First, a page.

Fifteen years ago, when the terms of contracts like ours were dreamt up, a major label could record two cats fighting in a bag and three months later they'd have a hit. No more. People of the world, there has been a revolution. You no longer give a shit what major labels want you to listen to (good job, world!), and you no longer spend money actually buying the music you listen to (perhaps not so good job, world). So the money that used to flow through the music business has slowed to a trickle, and every label, large or small, is scrambling to catch every last drop. You can't blame them; they need new shoes, just like everybody else.
And musicians need them to survive so we can use them as banks.
Even bands like us who do most of our own promotion still need them to write checks every once in a while.
That's how capitalism likes to present itself, but that's not actually the point. The point is to use capital (see!) to make money with as little cost as possible. Making stuff and paying people costs a lot of money. Investing in the stock market though...
Capitalism is more like adding perceived value to the world and extracting as much profit as possible before anyone realizes that what they bought was worthless.
suppose you're a writer and just as you wrapped up three years of work on your new novel, before you even had a chance to pursue publication or any other potential sources of income for your work, someone leaks a copy online, it gets a few thousands reads and even enjoys some degree of minor popular success, but when you go to shop the thing around, there aren't any potential investors willing to help you raise the capital to put the damn thing out and really promote it because it's already been released for free.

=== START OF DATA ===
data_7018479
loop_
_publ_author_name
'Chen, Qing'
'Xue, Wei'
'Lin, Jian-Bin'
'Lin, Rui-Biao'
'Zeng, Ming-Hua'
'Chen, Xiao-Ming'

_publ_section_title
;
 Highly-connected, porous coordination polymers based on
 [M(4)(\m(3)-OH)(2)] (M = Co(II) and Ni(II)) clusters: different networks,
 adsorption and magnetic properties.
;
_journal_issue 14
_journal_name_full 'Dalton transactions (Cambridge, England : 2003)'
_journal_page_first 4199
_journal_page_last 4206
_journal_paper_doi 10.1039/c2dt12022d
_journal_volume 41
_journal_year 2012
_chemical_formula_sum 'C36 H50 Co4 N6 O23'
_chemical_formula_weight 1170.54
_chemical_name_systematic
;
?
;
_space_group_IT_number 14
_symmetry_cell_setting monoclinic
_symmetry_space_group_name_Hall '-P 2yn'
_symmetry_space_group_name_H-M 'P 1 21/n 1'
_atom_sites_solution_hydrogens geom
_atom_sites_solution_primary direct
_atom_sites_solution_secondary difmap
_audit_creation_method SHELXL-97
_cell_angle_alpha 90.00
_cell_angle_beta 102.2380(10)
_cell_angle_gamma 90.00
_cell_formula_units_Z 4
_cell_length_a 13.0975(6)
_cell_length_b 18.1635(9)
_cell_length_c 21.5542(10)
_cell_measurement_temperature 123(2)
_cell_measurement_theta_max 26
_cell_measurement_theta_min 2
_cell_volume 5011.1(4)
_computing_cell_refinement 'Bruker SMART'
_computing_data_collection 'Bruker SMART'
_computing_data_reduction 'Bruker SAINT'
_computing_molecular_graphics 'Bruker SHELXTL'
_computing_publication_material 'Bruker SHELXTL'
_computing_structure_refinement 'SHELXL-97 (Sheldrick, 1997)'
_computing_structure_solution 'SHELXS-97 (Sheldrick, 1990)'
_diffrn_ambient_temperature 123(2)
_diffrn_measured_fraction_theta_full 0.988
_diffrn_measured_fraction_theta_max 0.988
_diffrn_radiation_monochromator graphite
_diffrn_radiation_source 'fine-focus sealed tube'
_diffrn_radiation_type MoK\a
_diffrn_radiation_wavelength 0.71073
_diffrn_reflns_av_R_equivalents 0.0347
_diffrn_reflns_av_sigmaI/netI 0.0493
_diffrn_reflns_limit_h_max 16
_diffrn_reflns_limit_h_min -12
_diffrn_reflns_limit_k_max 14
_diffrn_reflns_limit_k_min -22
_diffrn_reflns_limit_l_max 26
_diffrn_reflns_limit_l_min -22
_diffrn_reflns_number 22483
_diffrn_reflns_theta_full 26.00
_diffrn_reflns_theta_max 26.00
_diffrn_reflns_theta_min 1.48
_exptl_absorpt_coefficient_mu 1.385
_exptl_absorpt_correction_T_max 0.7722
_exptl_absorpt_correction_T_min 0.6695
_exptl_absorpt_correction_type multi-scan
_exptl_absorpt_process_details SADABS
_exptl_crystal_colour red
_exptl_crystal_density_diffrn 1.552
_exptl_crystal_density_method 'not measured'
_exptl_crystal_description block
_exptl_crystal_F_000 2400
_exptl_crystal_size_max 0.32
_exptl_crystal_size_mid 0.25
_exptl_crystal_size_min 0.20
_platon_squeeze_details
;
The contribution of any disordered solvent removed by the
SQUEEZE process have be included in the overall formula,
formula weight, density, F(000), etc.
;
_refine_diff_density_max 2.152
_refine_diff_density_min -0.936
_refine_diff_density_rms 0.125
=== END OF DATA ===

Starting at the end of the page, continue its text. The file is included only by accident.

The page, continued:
Exactly. You're not a mechanic just because you rebuilt a transmission once, even if you rightly feel you've got a talent for it.
Recorded music is in an especially unfortunate situation right now because it is incredibly easy to duplicate and steal.
But let's be honest about what we're talking about. You can tart it up as much as you want in "new model this" and "data wants to be free that" and "corporate fatcats the other" -- but it's still stealing. It's ironic to me that people who would never think of skipping out on a restaurant bill, or sneaking into their accountant's office and taking their prepared tax returns without paying, or shoplifting a laptop computer, or even stealing cable television from their neighbors somehow are able to download entire albums without paying a penny and believe they have a clear conscience. The musicians and engineers (etc.) who made those recordings did no less work than your accountants, doctors and lawyers in performing their jobs, and the musicians deserve to be compensated for their work.
The strongest evidence [that online video is beneficial]: An experimental "brand channel" YouTube launched in mid-October for CBS (Charts) in the hopes that it would become the model for other old media partnerships. The press mostly ignored the deal's announcement at the time, most likely because it fell on the same day that Google bought YouTube.
It's worth circling back now. As part of the deal, CBS agreed to offer free video clips for downloading. In return, the media company gets to sniff around YouTube for any content bearing its copyright. CBS can then choose between removing the offending clips or getting a cut of the revenue YouTube generates from any advertising linked to the clip.
The result? By Thanksgiving, CBS had uploaded 300 clips that caught the attention of nearly 30 million pairs of eyeballs. More than 35,000 consumers have subscribed to the free channel. More importantly, the shows that CBS was pushing online suddenly became bigger hits on regular old television too.
Take David Letterman. The late-night talk show host gained an extra 200,000 viewers shortly after his YouTube debut. Craig Ferguson, host of The Late Late Show, saw his audience increase by seven percent - all in a little over a month.
Given that the month was November, a "sweeps" month in which audience ratings determine how much a network charges for ads until May, YouTube gave CBS an early holiday gift. CBS, with a strong overall lineup, finished the month as the most watched network among all age groups and tied for second in the most coveted demographic, 18 to 49 year-olds.
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